No, the God who allows Job’s suffering doesn’t give the answer that Job seeks, or necessarily the answers to the questions that I sometimes seek.

Questions are encouraged in the modern church and in my less charitable moments, I think that appeals to us because it gives us a sense of daring and sophistication. “Oh look at me!—look at the question I’m daring to ask!” My problem is that I have a gut feeling that I’m more comfortable with the questions than I am with actual answers when I encounter them. After all, keeping open the questions suggests that the issue’s still in play, while answers require that we try to get on with it. No, it’s not fair, but there you go. Live with it.

So here’s my point in all this: it might actually be harder living with answers. I say this acutely aware that I belong to a denomination that expects of its clergy to be in what’s called “essential agreement” with the Basis of Union, a series of 20 articles of faith—answers to questions that formed our church. Note that I didn’t say “agreement” but “essential agreement,” and we have been reluctant to define what “essential” means.  We recognize that there’s some breadth to our understanding, and believing that some questions and the conversation that ensues from the questioning can lead us more deeply into faith. But there’s also a small part of me that wonders if we also tend to feel a little more secure with questions as opposed to answers, because it gives us a bit of wiggle room. Back in the days when I was a student in our education system, the mantra was “keep an open mind and question everything … especially authority.” I also have a hunch my generation may’ve dropped the ball when it became our turn to oversee that institution, but there’s probably some wisdom in saving that conversation for coffee time!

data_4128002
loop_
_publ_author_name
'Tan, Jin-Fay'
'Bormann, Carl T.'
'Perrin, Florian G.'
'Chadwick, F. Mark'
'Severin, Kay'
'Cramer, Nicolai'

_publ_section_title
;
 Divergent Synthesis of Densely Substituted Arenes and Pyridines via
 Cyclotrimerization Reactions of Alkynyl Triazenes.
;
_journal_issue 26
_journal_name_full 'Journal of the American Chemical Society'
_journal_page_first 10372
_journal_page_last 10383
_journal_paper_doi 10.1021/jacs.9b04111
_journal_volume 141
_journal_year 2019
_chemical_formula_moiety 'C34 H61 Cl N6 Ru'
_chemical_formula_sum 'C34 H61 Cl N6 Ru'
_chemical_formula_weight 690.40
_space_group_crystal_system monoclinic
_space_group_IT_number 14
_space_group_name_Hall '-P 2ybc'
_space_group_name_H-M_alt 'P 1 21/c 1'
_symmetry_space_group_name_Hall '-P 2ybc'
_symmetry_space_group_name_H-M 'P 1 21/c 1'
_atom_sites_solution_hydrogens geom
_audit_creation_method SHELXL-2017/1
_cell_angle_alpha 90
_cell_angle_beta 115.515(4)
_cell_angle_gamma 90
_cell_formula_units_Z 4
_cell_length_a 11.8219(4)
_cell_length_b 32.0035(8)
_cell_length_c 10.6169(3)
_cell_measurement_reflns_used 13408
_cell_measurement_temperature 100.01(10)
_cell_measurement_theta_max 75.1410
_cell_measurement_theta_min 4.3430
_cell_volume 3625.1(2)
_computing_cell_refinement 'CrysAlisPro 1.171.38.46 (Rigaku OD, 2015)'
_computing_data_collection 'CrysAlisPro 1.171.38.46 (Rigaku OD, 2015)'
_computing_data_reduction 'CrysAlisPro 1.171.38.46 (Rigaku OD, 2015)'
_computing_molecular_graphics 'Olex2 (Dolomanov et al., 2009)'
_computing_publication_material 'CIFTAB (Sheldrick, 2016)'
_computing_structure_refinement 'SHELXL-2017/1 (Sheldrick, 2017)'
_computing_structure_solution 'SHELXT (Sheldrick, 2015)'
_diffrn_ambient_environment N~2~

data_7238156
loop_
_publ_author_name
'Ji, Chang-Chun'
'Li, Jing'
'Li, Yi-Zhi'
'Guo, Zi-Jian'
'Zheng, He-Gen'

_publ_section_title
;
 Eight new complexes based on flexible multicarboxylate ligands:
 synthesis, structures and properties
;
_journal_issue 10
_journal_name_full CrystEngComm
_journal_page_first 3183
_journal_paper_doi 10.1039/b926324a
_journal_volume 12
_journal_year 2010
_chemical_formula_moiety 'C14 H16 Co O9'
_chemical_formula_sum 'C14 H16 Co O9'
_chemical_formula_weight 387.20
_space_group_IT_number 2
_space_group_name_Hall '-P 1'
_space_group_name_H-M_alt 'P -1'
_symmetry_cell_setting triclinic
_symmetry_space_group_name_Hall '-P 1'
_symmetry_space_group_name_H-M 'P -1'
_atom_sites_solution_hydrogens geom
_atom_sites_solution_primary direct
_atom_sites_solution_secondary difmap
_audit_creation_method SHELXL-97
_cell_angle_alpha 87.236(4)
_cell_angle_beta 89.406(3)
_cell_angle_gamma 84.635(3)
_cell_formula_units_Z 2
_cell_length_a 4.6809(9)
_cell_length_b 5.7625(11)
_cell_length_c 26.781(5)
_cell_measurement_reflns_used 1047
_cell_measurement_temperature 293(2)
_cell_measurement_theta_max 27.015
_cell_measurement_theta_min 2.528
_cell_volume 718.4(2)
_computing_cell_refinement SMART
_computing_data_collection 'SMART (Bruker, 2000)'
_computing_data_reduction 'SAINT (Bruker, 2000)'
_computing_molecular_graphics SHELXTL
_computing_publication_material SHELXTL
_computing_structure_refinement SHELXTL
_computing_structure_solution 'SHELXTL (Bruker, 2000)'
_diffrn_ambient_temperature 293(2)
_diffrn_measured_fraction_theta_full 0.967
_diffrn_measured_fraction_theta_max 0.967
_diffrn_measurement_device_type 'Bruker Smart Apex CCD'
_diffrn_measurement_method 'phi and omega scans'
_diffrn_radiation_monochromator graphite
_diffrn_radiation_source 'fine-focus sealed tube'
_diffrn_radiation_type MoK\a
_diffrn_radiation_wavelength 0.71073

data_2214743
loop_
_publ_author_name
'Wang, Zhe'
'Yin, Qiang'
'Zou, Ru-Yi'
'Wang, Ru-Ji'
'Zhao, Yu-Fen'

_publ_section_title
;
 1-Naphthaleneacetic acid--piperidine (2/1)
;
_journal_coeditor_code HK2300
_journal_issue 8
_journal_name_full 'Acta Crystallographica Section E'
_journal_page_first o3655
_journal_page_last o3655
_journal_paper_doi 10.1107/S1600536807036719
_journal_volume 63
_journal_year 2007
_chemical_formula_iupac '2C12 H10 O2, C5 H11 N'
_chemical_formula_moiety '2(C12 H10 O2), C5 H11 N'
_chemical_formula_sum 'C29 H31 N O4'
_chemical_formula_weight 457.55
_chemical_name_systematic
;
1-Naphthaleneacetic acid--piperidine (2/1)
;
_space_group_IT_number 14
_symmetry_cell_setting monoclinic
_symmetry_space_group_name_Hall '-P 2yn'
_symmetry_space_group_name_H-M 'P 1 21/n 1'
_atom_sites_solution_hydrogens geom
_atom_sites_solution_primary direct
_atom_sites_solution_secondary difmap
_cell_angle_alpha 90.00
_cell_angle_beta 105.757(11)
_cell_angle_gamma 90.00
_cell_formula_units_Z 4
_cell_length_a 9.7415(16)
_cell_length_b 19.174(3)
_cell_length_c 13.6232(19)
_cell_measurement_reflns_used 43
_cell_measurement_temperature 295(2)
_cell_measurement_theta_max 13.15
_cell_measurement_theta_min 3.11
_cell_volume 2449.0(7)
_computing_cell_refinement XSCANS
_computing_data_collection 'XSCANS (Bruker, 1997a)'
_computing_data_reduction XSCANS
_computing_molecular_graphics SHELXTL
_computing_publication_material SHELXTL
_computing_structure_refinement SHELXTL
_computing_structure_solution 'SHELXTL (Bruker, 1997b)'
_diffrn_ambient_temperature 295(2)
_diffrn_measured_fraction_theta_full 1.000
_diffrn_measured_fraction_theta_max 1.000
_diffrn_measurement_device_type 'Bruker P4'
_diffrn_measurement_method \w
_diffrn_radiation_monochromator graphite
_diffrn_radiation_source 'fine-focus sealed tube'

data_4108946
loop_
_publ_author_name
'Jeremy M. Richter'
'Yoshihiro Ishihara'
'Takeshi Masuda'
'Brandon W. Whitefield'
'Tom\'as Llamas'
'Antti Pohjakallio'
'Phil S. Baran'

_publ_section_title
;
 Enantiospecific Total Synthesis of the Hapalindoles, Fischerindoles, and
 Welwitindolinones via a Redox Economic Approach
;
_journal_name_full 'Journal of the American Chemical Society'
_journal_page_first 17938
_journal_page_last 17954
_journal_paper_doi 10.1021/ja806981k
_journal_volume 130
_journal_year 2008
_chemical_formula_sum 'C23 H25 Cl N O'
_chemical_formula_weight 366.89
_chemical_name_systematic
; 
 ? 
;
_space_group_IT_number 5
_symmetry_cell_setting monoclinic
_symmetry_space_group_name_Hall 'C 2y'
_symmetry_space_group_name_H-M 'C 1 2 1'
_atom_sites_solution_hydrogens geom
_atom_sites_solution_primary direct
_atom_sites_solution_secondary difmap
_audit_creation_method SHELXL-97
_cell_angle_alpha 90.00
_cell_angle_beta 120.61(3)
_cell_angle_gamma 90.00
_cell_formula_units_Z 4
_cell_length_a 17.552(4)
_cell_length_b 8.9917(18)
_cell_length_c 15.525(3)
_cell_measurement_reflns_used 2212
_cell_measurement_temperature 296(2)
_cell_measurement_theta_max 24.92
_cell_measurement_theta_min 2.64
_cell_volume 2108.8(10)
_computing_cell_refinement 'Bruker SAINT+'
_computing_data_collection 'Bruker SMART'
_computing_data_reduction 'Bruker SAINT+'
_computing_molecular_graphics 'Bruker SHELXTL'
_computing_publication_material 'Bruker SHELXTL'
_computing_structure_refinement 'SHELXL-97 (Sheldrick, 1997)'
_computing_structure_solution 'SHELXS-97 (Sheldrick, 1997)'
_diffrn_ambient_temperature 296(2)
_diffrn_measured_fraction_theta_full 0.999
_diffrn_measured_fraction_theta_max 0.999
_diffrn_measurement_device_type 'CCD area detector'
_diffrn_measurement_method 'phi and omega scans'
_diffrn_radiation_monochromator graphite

Eventually, just to live life, you’ve got to bet on something being true. You can’t successfully live life without committing to something, without settling on some answer to help you steer through day-to-day living. It might not be what we like, but it’s the answer, nonetheless.

It’s in Job chapter 38 that God decides to intervene and begin to answer Job, ironically, with a question. “Then the Lord answered Job out of the whirlwind: “Who is this that darkens counsel by words without knowledge? Gird up your loins like a man, I will question you, and you shall declare to me.” This reminds me of my mother who would occasionally offer the hint that something was about to be unleashed upon me when she’d say, “Stand up straight, young man!” In this case it’s: “Stand up straight, Job!” because God’s about to get on a roll.

“Where were you when I laid the foundation of the earth? Please tell, me if you’re so smart! Who decided on its size? Certainly you’ll know that! Who came up with the blueprints and measurements? And who took charge of the ocean when it gushed forth like a baby from the womb? That was me, buddy! I wrapped it in soft clouds and tucked it in safely at night. And have you ever gotten to the true bottom of things, explored the labyrinthine caves of deep ocean? Do you know the first thing about death? Do you have one clue regarding death’s dark mysteries? Or the stars? Can you catch the eye of the beautiful Pleiades sisters, or distract Orion from his hunt? Can you get Venus to look your way, or get the Great Bear and her cubs to come out and play? Do you have the vaguest idea about the constellations and how they work? Can you teach the lioness to stalk her prey and satisfy the appetite of her cubs ….?”4

He goes on and on like this, seemingly focused on half of the ark’s occupants, in many ways ignoring Job’s questions, questions that are, by my standards, darn good ones!